The data on class of worker were derived from answers to Question 35. The information on class of worker refers to the same job as a respondent's industry and occupation and categorizes people according to the type of ownership of the employing organization. The class of worker categories are defined as follows:
Private wage and salary workers
Includes people who worked for wages, salary, commission, tips, pay-in-kind, or piece rates for a private for-profit employer or a private not-for-profit, tax-exempt or charitable organization. Self-employed people whose business was incorporated are included with private wage and salary workers because they are paid employees of their own companies.
ACS tabulations present data separately for these subcategories: "Private for-profit wage and salary workers," "Private not-for-profit wage and salary workers," "Self-employed in own incorporated business workers," and "Own not incorporated business workers."
Includes people who were employees of any local, state, or federal governmental unit, regardless of the activity of the particular agency. For ACS tabulations, the data are presented separately for the three levels of government.
Employees of foreign governments, the United Nations, or other formal international organizations controlled by governments were classified as "federal government workers."
The class of worker government categories includes all government workers, though government workers may work in different industries. For example, people who work in a public elementary or secondary school are coded as local government class of workers.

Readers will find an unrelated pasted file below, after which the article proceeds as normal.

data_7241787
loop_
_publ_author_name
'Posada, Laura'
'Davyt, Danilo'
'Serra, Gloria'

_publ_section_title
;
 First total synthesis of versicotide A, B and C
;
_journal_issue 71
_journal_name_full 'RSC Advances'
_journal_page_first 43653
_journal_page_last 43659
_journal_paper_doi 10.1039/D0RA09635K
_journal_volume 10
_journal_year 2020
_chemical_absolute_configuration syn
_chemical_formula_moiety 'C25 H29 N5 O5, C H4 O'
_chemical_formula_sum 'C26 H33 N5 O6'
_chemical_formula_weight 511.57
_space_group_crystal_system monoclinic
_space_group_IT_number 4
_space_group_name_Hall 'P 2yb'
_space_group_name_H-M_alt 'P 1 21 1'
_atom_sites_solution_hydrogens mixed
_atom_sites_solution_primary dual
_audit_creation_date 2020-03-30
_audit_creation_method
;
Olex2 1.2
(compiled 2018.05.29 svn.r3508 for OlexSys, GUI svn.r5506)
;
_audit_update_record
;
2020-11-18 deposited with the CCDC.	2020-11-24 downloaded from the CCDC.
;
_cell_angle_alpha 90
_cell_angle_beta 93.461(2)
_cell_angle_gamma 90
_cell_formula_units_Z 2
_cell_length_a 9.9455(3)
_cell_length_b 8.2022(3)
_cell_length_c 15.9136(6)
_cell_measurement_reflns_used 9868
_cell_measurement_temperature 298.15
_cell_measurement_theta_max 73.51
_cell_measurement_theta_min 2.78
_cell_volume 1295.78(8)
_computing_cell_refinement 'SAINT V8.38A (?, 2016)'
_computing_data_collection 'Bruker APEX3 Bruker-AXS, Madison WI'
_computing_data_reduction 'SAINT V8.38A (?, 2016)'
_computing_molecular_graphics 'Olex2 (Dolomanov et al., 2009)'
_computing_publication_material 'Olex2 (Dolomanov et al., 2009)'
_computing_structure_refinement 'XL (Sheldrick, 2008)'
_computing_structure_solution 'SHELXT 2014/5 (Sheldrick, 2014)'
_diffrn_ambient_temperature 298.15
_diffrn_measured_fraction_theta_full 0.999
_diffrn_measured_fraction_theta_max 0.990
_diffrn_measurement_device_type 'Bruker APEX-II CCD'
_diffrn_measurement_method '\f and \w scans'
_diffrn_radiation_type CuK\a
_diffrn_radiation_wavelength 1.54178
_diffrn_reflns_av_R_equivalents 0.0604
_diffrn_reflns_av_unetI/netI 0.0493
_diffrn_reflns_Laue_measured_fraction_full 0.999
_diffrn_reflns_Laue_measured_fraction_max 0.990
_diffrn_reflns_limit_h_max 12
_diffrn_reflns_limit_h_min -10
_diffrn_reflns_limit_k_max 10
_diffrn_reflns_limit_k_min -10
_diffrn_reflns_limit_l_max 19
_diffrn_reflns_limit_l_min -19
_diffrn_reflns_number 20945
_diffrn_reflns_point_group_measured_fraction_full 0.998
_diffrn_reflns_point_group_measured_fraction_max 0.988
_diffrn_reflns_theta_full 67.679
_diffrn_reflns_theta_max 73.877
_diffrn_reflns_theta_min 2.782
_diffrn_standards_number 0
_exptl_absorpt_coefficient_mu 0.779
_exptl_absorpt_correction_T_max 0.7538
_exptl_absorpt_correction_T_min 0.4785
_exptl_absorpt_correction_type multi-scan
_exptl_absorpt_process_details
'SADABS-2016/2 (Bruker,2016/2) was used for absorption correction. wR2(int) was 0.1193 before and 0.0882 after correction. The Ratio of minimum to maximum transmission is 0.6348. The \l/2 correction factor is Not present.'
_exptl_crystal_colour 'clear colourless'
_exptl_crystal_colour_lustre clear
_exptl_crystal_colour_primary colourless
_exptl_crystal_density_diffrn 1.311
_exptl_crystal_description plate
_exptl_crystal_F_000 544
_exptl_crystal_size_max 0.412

Self-employed in own not incorporated business workers
Includes people who worked for profit or fees in their own unincorporated business, profession, or trade, or who operated a farm.
Includes people who worked without pay in a business or on a farm operated by a relative.
Following the coding operation, a computer edit and allocation process excludes all responses that should not be included in the universe, and evaluates the consistency of the remaining responses. The codes for the three questions (industry, occupation, and class of worker) are then checked to ensure they are valid and consistent with the other codes returned for that respondent. Occasionally respondents supplied industry, occupation, or class of worker descriptions that were not sufficiently specific for precise classification, or they did not report on these questions at all. Certain types of incomplete entries were corrected using theAlphabetical Index of Industries and Occupations .
If one or more of the three codes was blank after the edit, a code was assigned from a donor respondent who was a "similar" person based on questions such as age, sex, education, and weeks worked. If all of the labor force and income data were blank, all of these economic questions were assigned from a "similar" person who had provided all the necessary data.